Posts Tagged 'biogeochemistry'

Sensitivity of the regional ocean acidification and carbonate system in Puget Sound to ocean and freshwater inputs

While ocean acidification was first investigated as a global phenomenon, coastal acidification has received significant attention in recent years, as its impacts have been felt by different socio-economic sectors (e.g., high mortality of shellfish larvae in aquaculture farms). As a region that connects land and ocean, the Salish Sea (consisting of Puget Sound and the Straits of Juan de Fuca and Georgia) receives inputs from many different sources (rivers, wastewater treatment plants, industrial waste treatment facilities, etc.), making these coastal waters vulnerable to acidification. Moreover, the lowering of pH in the Northeast Pacific Ocean also affects the Salish Sea, as more acidic waters get transported into the bottom waters of the straits and estuaries. Here, we use a numerical ocean model of the Salish Sea to improve our understanding of the carbonate system in Puget Sound; in particular, we studied the sensitivity of carbonate variables (e.g., dissolved inorganic carbon, total alkalinity, pH, saturation state of aragonite) to ocean and freshwater inputs. The model is an updated version of our FVCOM-ICM framework, with new carbonate-system and sediment modules. Sensitivity experiments altering concentrations at the open boundaries and freshwater sources indicate that not only ocean conditions entering the Strait of Juan de Fuca, but also the dilution of carbonate variables by freshwater sources, are key drivers of the carbonate system in Puget Sound.

Continue reading ‘Sensitivity of the regional ocean acidification and carbonate system in Puget Sound to ocean and freshwater inputs’

Over-calcified forms of the coccolithophore Emiliania huxleyi in high-CO2 waters are not preadapted to ocean acidification (update)

Marine multicellular organisms inhabiting waters with natural high fluctuations in pH appear more tolerant to acidification than conspecifics occurring in nearby stable waters, suggesting that environments of fluctuating pH hold genetic reservoirs for adaptation of key groups to ocean acidification (OA). The abundant and cosmopolitan calcifying phytoplankton Emiliania huxleyi exhibits a range of morphotypes with varying degrees of coccolith mineralization. We show that E. huxleyi populations in the naturally acidified upwelling waters of the eastern South Pacific, where pH drops below 7.8 as is predicted for the global surface ocean by the year 2100, are dominated by exceptionally over-calcified morphotypes whose distal coccolith shield can be almost solid calcite. Shifts in morphotype composition of E. huxleyi populations correlate with changes in carbonate system parameters. We tested if these correlations indicate that the hyper-calcified morphotype is adapted to OA. In experimental exposures to present-day vs. future pCO2 (400 vs. 1200 µatm), the over-calcified morphotypes showed the same growth inhibition (−29.1±6.3 %) as moderately calcified morphotypes isolated from non-acidified water (−30.7±8.8 %). Under the high-CO2–low-pH condition, production rates of particulate organic carbon (POC) increased, while production rates of particulate inorganic carbon (PIC) were maintained or decreased slightly (but not significantly), leading to lowered PIC ∕ POC ratios in all strains. There were no consistent correlations of response intensity with strain origin. The high-CO2–low-pH condition affected coccolith morphology equally or more strongly in over-calcified strains compared to moderately calcified strains. High-CO2–low-pH conditions appear not to directly select for exceptionally over-calcified morphotypes over other morphotypes, but perhaps indirectly by ecologically correlated factors. More generally, these results suggest that oceanic planktonic microorganisms, despite their rapid turnover and large population sizes, do not necessarily exhibit adaptations to naturally high-CO2 upwellings, and this ubiquitous coccolithophore may be near the limit of its capacity to adapt to ongoing ocean acidification.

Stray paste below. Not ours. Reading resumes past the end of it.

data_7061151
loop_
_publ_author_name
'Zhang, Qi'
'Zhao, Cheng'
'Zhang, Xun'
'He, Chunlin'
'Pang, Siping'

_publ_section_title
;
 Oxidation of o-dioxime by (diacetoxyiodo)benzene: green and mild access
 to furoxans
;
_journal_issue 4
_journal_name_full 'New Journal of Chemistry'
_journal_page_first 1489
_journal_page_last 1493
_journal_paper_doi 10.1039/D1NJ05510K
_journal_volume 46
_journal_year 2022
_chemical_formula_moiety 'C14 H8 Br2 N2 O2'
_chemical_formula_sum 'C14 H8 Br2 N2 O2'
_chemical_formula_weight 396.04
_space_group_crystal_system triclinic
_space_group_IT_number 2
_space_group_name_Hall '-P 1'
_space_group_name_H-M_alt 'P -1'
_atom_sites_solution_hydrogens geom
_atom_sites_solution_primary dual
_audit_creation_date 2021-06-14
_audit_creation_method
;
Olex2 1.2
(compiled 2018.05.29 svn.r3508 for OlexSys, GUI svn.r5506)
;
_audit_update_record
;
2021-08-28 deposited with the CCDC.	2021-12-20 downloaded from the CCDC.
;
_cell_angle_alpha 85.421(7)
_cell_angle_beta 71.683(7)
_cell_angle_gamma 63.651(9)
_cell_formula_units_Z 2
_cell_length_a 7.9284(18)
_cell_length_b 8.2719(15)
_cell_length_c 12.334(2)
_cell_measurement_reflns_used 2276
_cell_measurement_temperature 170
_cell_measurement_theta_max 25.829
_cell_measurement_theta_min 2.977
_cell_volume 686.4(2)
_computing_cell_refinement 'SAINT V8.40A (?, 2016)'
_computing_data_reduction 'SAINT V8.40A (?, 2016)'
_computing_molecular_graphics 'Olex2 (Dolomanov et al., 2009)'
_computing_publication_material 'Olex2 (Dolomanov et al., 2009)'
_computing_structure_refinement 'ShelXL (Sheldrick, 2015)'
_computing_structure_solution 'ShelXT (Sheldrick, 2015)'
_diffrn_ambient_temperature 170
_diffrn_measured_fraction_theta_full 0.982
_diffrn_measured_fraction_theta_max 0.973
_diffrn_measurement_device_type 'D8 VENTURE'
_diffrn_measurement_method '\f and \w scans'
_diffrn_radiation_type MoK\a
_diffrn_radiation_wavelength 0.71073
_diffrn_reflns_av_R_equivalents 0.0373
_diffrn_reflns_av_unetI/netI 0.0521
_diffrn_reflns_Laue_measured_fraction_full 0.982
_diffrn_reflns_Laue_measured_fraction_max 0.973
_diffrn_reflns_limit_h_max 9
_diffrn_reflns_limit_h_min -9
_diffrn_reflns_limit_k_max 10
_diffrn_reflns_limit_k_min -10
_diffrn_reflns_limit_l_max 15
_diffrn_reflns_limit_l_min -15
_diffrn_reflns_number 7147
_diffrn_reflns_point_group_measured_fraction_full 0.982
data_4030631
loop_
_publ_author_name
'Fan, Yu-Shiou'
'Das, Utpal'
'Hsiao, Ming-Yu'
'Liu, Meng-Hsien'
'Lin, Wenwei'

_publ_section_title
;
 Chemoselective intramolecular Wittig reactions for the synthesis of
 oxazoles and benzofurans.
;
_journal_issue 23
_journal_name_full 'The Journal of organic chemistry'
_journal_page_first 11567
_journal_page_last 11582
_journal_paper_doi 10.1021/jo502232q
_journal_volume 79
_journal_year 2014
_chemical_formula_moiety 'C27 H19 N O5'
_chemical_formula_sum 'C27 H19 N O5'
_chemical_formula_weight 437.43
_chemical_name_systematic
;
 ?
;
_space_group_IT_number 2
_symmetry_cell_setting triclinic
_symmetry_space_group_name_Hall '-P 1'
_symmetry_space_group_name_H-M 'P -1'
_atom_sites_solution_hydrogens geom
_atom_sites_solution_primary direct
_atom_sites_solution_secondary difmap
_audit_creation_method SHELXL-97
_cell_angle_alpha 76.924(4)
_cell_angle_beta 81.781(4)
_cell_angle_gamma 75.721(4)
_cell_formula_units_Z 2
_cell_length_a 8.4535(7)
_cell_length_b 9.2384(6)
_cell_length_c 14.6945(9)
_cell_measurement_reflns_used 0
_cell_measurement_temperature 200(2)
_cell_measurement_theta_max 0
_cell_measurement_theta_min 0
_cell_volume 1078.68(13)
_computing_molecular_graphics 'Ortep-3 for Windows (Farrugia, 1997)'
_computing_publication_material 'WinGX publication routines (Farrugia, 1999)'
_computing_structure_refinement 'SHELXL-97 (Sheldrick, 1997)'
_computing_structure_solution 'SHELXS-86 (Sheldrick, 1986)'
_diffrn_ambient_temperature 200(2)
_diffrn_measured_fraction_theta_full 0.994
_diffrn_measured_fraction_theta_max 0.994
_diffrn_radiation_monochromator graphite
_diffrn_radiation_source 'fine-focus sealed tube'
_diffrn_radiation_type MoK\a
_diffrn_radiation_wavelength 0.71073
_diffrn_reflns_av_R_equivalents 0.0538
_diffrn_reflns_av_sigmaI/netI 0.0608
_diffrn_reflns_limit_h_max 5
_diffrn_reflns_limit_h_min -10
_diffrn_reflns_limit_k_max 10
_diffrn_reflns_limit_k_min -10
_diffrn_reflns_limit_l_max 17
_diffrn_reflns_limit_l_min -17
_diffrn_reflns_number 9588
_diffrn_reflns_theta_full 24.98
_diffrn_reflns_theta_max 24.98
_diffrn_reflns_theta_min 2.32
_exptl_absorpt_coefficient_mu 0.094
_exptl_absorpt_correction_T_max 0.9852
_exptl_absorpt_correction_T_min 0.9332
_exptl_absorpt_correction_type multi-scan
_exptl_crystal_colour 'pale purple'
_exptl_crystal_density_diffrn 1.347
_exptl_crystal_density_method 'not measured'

Continue reading ‘Over-calcified forms of the coccolithophore Emiliania huxleyi in high-CO2 waters are not preadapted to ocean acidification (update)’

Coral reef carbonate budgets and ecological drivers in the naturally high temperature and high total alkalinity environment of the Red Sea